We are well into the digital age and the number of Australians using cash continues to drop. My two sons, both in their 20s, almost never have cash on them. Just about the only time they do is when giving it to me, accompanied by a request to deposit it. For them, it’s all card, or more accurately now, phone. And there are cheques. I’m not even sure if either of my sons would recognise a cheque!
Cheques do still exist, although they’re certainly no longer in common use. Most industries have transitioned away from their usage, and the remainder aim to do so. One such industry, however, has struck a number of hurdles in their attempts to ‘de-cheque’ their operations.
The industry in question is insurance. And when you think about it, that’s understandable in a way, particularly when considering life insurance. Many life insurance payouts will be given to the surviving spouse who, in most cases, will not be young. For the oldest generation of Australians, accepting a large payment by means other than cheque is a challenge.
That in turn presents a challenge for insurers, who are planning to make the transition away from cheques.
Do they really have to transition away from cheques?
There’s an element of irony associated with the answer to this question. You’ve probably read of the federal government questioning the rate at which rural bank branches are closing. That questioning has arisen from concerns about how older Aussies will cope without a local branch.
In the case of the insurance industry and cheques, we have the opposite scenario. The federal government is pushing the transition away from cheques, and it is the insurance industry that believes the time frame may be too aggressive.
However, it is not the government’s time frame that’s concerning insurers. They believe the government’s timetable, to end all cheque usage by 2030, is very reasonable.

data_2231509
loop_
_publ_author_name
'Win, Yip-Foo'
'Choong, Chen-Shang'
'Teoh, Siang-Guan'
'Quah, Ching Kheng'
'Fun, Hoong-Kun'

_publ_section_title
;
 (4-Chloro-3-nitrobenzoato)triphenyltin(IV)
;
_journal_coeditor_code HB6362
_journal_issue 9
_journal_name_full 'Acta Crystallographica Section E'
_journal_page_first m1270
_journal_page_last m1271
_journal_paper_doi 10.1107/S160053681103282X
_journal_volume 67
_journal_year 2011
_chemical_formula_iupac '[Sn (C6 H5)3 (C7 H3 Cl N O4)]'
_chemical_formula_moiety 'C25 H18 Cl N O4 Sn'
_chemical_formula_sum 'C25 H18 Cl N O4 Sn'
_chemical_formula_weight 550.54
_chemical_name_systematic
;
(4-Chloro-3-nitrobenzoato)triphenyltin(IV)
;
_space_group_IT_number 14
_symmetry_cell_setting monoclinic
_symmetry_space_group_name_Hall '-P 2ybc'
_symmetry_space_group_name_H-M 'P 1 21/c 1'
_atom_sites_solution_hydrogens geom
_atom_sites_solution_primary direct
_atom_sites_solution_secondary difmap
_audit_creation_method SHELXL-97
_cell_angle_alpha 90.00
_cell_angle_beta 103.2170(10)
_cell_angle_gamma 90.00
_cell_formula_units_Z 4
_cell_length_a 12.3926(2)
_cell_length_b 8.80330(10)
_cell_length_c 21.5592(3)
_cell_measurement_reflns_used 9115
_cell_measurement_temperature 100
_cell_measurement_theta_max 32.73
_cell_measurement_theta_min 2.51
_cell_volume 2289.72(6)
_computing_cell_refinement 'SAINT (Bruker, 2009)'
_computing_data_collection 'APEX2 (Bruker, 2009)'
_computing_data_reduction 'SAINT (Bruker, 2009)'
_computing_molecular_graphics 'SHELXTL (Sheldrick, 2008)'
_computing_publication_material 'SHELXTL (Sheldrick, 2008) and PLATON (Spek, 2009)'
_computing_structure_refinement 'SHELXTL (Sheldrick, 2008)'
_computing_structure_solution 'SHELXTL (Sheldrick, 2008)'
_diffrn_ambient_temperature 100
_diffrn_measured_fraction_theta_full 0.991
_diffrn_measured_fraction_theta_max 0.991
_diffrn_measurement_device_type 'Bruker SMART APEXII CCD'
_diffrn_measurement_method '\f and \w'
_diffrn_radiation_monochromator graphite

It is, in fact, the banks that are presenting the industry with challenges, according to insurers. Responding to a Treasury consultation paper, Winding down Australia’s cheques system, the Insurance Council of Australia (ICA) flagged banks as a stumbling block.
Banks cheque out
In its submission, the ICA outlined a shortened time frame in transitioning away “due to recent announcements by banks regarding changes to cheque services from 2024”. This is a broad reference to a number of Australian banks that have announced the cessation of cheque processing this year.
Macquarie Bank, the Bank of Sydney and Bank Australia have all announced dates in 2024 on which cheque processing will cease.
In theory, such issues can be overcome through simple provision of bank details by customers to insurers. But the ICA says many older Australians are reluctant to do so, especially in light of regular scam warnings.
Acknowledging, the banks’ haste, the ICA said it will be forced to accelerate its own cheque transition timetable. “This has required our members to aim for implementation by 2024 rather than 2026,” it stated in its submission. “Cheque access and services provided by banks may vary during the transition.”
The ICA said banks will have to assume the responsibility of keeping customers informed of their options concerning cheques. “Customers will need to be properly informed by their banks to understand whether cheques will still be accepted,” it stated. “That information will inform customers’ preferred method of receiving payments or decision to open additional accounts to continue to accept cheque payments.”
Whatever grace period banks offer insurers, the day you will no longer use cheques is fast approaching. Some of you will be unsure of how to best deal with this transition. You would be well advised to discuss this with staff at your local bank branch – if you still have one.
Were you aware that the demise of the cheque is looming? In what ways will this affect you? Let us know via the comments section below.
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